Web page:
A design sprint was going to help us understand the problem we were trying to solve and get a good indication that we were on the right track. And — if we weren’t, we’d only spend a week finding that out, rather than months. It’s win win.

The design processes in a sprint are not all that different to what a team will go through during a discovery or alpha phase. The difference is the structured format and time constraints that force decisions and progress to be made. This makes running a design sprint a great thing to start or prelude a project, or to approach a new challenge midway through.

Before we started

We block booked a room for the week that would become our war room and rallied our troops. Our team was made up of a product owner, user researcher, business analyst, front-end developer and interaction designer (me).

I facilitated the week and we made our product owner our decider.

We invited a couple of experts along to join us. They are the ones that work with the existing problem and processes. They would be best placed to answer our questions and help us learn more throughout the week. Unfortunately, due to work they weren’t able to be released for the full week so we had them join us on Monday and Tuesday only which were the days they would be able to add the most value. We then saw them again on Friday for testing.

We also agreed that we would continue to attend the daily stand-up with the rest of the team, not only to make sure we were there to answer any questions, but also to update everyone on how the design sprint was going.

The team framing the problem

The team framing the problem

Monday

We framed the problem, setting a long-term goal and noting our biggest assumptions and questions down.

If we had followed the process strictly, we would have done a story map of what the future journey might look like after achieving our long-term goal. However the team found it difficult to visualise how this might work as there were so many elements that [in reality] were out of our control. This is common in government organisations — most services will interact with multiple departments and as a team you’re only empowered to focus on a thin slice of that big picture. In order to keep momentum going I asked the decider if we should focus on the current journey instead. This approach was favoured as we knew what the current journey looked like, so we could articulate and map it out. We also knew where the problems areas were.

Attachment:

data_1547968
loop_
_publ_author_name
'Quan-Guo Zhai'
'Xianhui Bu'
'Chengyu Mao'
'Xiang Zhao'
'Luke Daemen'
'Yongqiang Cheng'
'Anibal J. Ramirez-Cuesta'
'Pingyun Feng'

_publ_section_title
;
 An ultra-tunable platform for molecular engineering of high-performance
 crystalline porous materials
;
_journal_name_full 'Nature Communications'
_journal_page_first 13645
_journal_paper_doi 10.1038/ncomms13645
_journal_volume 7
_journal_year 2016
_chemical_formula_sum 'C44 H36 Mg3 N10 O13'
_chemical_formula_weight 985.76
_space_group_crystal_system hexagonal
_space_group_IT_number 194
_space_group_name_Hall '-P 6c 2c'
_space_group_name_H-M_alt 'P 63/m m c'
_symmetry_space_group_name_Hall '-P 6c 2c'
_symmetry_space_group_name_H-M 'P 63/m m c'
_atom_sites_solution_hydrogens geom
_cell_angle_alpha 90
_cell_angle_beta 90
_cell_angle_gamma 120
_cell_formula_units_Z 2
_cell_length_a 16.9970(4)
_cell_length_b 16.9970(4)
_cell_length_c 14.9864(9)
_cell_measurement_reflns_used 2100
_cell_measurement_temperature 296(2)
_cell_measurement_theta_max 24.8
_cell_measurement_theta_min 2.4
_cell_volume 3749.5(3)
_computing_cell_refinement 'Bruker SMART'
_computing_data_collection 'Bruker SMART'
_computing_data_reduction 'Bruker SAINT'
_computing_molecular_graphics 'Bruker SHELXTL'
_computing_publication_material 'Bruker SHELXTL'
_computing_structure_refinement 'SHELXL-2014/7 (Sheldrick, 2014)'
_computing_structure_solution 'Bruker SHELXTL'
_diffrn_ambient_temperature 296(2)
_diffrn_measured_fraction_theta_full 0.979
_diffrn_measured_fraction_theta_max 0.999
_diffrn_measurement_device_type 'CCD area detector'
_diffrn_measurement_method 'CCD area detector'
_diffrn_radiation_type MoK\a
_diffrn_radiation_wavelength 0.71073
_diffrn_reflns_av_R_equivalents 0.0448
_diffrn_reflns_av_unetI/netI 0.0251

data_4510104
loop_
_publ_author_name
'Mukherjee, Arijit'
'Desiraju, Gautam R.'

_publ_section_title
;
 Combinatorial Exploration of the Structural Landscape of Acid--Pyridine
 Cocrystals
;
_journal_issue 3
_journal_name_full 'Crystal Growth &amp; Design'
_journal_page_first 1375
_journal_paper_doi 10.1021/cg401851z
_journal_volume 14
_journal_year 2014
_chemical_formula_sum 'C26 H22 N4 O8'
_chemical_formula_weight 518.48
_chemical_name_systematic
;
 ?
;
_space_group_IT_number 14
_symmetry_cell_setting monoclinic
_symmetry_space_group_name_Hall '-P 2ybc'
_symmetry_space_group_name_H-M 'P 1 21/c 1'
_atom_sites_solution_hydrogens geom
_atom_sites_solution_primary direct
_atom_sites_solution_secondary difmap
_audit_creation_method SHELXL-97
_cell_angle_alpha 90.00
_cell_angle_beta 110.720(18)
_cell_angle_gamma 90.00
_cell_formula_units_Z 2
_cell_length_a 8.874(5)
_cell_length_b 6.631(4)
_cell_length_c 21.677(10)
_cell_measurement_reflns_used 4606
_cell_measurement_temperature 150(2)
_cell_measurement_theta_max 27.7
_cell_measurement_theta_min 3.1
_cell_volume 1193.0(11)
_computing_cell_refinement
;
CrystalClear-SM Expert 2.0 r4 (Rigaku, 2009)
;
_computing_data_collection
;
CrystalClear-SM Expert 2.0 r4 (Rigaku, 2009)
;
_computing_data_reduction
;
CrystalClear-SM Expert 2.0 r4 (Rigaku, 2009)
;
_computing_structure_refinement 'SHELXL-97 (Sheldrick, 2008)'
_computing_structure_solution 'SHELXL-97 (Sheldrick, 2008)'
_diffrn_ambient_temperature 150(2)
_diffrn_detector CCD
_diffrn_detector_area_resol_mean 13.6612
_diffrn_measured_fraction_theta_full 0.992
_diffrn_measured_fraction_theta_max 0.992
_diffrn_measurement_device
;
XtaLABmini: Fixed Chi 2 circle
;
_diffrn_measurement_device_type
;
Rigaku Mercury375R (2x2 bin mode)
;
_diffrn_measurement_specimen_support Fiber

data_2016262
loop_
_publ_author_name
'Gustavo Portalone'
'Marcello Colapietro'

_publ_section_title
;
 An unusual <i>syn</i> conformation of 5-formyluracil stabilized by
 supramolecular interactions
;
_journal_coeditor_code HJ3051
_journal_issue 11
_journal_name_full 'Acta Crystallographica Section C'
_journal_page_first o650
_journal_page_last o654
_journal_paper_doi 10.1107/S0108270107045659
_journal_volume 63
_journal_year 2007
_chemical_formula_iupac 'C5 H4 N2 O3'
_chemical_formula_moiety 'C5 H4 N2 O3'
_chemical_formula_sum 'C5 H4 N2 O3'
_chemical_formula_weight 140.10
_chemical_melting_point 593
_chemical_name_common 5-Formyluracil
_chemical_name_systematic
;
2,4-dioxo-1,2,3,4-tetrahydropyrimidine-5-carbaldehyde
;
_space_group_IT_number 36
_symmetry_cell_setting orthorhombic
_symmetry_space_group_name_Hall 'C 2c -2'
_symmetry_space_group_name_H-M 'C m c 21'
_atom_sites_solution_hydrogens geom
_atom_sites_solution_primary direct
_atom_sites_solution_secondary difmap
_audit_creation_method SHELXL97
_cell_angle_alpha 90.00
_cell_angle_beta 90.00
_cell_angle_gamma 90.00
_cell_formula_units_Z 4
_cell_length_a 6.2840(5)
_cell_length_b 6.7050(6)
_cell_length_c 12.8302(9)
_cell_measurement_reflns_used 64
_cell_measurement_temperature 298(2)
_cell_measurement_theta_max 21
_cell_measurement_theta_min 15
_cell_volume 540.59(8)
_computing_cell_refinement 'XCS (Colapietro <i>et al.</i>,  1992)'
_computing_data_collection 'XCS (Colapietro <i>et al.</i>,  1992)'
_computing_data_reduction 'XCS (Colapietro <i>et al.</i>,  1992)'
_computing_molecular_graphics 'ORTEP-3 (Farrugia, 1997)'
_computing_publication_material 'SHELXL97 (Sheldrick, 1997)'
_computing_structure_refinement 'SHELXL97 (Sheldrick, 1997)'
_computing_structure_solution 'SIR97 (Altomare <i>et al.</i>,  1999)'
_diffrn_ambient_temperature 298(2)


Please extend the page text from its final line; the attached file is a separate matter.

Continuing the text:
This inverted approach meant that instead of picking a target moment in a idealistic journey, we kept grounded in reality and picked a point that was our riskiest problem and therefore our greatest opportunity.

It felt like a long day and I wasn’t sure that everyone was sold on the process [yet]. People had already questioned the value before we started and Monday’s process didn’t help. Whilst it’s an important day, it’s also a slow day that involved covering a lot of old ground. This was made harder by people from our wider agile team dropping in to observe from time-to-time, which meant more recapping. However, we got there and we were ready to start solving our target problem in the morning.

The team sketching

The team sketching

Tuesday

I always get nervous on Tuesdays (during sprint weeks). I know my artistic skills are below par and it won’t be long until my toddler son surpasses me in sketching ability. This doesn’t hold me back as I know it’s not about artistic prowess, but it can stop people from wanting to get involved. I have run workshops in the past that have fallen apart at this point because people won’t take part, lacking confidence in their ability to draw. But — it’s not about drawing something pretty, it’s about getting information out of your brain and down on paper. That information can be boxes, scribbles or even words. Words are perfectly valid sketches.

The process helps massage people’s confidence, as in contrast to Monday, Tuesday is a relatively quiet day with people sketching mostly for themselves. It isn’t until the end of the day — once we’ve honed our ideas individually — that we share and review as a team.

I didn’t need to worry as everyone was more than happy to get involved. It is a joyous feeling to see the team embrace design in this way.

At the end of Tuesday I held an impromptu retrospective. This was mostly to dampen my own insecurities that people were still pessimistic of the process. It was also a great opportunity to suggest anything that could be done differently.

As usual, I needn’t have worried — the team were positive about the fresh approach to idea generation, the pace we were moving at and the way we were working together. The excessive recapping from the day before was rightly raised and luckily no-one had dropped in today to observe. It was also suggested that we start the remaining days with a YouTube video by Jake Knapp and John Zeratsky who wrote the Sprint book.

Our ideas on the wall

Our ideas on the wall

Wednesday

As requested, we kickstarted the day with a short introduction from Jake and John about what we would get up to on Wednesday. They are infinitely more engaging than I am, so this was a great start to the days energy.

I could clearly see how the teams engagement had changed since Monday. Gone were the pessimistic stares from chairs. We were standing up and moving around the room in healthy discussion.

We made great pace, deciding on our best ideas and creating an end-to-end storyboard that we were ready to prototype.

Our prototype

Our prototype

Thursday